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In Iraqi Kurdistan’s Refugee Camps
15 Years Old, A Mother And A Widow

Sazan M.Mandalawi
Sazan Mandalawi is a Kurdish writer living in Erbil, Iraqi Kurdistan, who has worked for, and volunteered with, a number of non-governmental organisations and charities. Through her youth work she is often at one…
6.11.2014  |  Erbil
Children and mothers at a water tap in Baharka camp, Iraqi Kurdistan. PIcture: Rewan Kakl
Children and mothers at a water tap in Baharka camp, Iraqi Kurdistan. PIcture: Rewan Kakl

I am a rain lover and the last two nights it rained nonstop. Yet, I didn’t feel the enjoyment I usually do when watching the rain patter down from under the patio in the garden. Because I knew that not that far away, many others would not be enjoying such a downpour.

The next morning I am walking in the Baharka refugee camp, just outside of Erbil in the semi-autonomous region of Iraqi Kurdistan. This northern region has seen more than 1.5 million internally displaced Iraqis and refugees from other countries, particularly Syria, arrive here. Around 3,500 internally displaced people live here, most of them in tents.

Camp life is harsh when it's summer but even harsher in winter months. While many of us saw the early rain as a blessing, it was a curse for the families under these tents. Many woke up in the middle of the night, flooded, children don't have boots or socks and mothers don't have the right winter clothing. Parents are selling their blankets tospend the money on othernecessities.

Walking through a refugee camp is always an emotional experience. Today I make my way through the main routes between tents following a social worker from the United Nations Population Fund, or UNFPA, which is providing psychosocial counselling here. She is leading us to a divorced mother, whose young daughter Fatima*, around 16 years old, has a baby. The baby’s father is in Mosul.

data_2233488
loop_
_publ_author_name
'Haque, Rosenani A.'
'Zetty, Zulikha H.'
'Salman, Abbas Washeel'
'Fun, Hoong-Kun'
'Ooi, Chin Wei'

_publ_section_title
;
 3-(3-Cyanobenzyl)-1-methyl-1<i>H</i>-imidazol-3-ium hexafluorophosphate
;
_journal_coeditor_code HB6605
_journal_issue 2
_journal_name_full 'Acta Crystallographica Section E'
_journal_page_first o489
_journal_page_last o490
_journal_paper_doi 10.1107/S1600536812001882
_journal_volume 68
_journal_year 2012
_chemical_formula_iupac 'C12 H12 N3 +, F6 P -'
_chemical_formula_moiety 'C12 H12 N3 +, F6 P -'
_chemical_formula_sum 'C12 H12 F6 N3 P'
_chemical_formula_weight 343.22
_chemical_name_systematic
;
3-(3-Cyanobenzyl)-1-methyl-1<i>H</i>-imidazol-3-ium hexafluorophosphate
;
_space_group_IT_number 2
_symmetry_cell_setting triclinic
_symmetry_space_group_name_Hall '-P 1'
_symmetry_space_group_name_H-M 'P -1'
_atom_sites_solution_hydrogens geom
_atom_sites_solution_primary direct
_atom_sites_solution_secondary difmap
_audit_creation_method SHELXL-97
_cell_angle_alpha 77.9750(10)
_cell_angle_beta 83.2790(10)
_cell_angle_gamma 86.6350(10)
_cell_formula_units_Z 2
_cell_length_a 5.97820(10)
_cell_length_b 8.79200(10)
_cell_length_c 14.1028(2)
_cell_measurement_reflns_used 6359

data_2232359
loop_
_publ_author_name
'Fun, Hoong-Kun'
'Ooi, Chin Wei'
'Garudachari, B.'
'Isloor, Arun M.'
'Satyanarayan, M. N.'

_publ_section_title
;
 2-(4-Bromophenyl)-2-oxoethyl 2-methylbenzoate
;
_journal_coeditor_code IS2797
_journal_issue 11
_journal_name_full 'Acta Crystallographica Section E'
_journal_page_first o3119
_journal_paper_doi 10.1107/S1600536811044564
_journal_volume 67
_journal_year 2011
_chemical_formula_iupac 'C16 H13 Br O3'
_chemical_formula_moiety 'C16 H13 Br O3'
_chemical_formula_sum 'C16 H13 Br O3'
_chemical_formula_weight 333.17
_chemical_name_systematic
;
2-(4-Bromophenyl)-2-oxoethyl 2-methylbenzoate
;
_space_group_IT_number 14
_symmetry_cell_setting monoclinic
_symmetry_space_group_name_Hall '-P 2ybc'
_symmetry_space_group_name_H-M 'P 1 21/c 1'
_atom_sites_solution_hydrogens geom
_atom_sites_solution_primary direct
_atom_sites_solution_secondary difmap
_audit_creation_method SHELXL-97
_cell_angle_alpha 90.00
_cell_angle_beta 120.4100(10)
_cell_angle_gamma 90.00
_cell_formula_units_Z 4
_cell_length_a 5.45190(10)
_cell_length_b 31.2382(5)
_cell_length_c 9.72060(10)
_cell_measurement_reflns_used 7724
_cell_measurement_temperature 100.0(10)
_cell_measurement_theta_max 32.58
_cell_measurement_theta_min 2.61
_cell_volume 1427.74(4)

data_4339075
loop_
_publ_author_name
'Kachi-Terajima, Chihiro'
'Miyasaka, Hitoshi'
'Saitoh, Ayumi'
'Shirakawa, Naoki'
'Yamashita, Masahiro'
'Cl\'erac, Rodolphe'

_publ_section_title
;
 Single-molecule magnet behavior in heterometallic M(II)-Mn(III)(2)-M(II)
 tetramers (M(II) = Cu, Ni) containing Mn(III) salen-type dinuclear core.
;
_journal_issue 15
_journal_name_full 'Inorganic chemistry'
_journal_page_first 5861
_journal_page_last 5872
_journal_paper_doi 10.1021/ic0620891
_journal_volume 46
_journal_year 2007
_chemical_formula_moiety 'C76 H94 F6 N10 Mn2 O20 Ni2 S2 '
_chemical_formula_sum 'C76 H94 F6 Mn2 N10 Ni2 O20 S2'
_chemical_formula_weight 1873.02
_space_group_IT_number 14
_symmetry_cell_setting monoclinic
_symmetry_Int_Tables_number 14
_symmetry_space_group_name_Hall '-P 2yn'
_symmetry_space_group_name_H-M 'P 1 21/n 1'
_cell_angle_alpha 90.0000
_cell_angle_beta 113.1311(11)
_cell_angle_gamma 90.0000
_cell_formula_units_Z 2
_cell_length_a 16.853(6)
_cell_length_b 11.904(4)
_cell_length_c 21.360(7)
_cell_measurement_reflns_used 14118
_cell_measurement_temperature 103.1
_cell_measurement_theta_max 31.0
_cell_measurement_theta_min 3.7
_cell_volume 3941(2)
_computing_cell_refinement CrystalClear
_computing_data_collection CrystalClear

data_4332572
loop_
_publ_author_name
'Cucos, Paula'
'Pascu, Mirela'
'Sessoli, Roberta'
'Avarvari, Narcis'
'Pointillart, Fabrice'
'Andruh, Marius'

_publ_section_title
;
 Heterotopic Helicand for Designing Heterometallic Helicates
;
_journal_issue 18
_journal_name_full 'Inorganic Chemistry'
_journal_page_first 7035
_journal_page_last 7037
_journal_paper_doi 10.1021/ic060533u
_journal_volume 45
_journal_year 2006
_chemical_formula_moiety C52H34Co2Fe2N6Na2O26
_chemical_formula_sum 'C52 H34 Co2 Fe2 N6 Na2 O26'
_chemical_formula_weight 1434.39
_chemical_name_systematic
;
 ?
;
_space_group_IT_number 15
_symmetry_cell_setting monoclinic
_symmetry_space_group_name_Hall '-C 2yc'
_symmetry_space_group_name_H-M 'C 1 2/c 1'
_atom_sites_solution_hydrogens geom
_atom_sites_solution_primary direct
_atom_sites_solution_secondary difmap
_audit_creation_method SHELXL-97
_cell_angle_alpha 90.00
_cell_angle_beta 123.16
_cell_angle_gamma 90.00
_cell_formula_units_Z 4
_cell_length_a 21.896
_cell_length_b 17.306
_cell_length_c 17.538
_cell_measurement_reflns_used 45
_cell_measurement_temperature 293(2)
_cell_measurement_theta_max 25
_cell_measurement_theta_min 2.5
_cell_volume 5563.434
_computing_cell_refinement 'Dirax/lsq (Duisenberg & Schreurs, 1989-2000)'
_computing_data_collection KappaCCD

Nearby Fatima and her mother’s tent I come across a group of women and children around a water tap.

At this point a voice in my head takes over, telling me: “who are you to show these people you care? You, who will go back to your cosy home tonight”. Sometimes I feel guilty visiting camps - so I just listen as often there is only little I can do.

I manage to push that thought aside and say a gentle hello. I don’t need to say much more before these women share their miseries, fears and challenges with me. In less than a minute I have three women speaking to me all at the same time.

I don’t know which to focus on. I manage to catch a sentence here and a sentence there. One of them is washing a few kitchen utensils, another, a baby’s bottom, and there are clothes that have recently been washed.

The woman next to me, rinsing children’s shirts complains about the lack of drinking water. A young girl, looking to be around 13 years of age is behind her, waiting to use the tap, and she adds: “yes, my son has diarrhoea from drinking this water”.

My immediate reaction is, “whoa, what? My son?”

I manage to stop myself from blurting this out. I try and act as though this is something totally normal. Now my focus is entirely on the innocent face of this young girl who happens to be a mother. I try to guess her age. Twelve? Thirteen?

It is difficult for me to ask any question because everything I ask results in four or five replies at once, from all the women. But I manage a faint: “how old is your son?”

“He’s six months.”

While the others continue talking about their problems here, I look at her and ask, “and your husband is here?”

She replies in two words, in Arabic: “ani armala”. I am a widow.

What do I say now? Sorry? My condolences? Oh?

I am used to hearing this sentence from older women, grandmothers and mothers of those killed in the fighting - but not a girl this young. Still trying to concentrate, I politely ask “how old are you?”


And before I manage to ask anything else she rushes off to a nearby tent, lifting her dishdasha behind her to prevent it from dragging in the mud. I guess her son woke up from a nap.

I move on too. And as I struggle to lift my feet from the sludge, it starts to rain.

All the way back to town, her voice echoes in my ears. Ani armala. Ani armala. Ani armala. The innocent, baby face of the widow is embossed on my thoughts.

A 15-year-old widow, and mother to a six-month-old baby, and she is living in a tent that can’t protect against the rain, the baby has diarrhoea and even worse winter conditions are on their way.

And I also think this is just one girl’s story that I managed to catch, at one water tap. What about the hundreds of other girls, at all those other taps?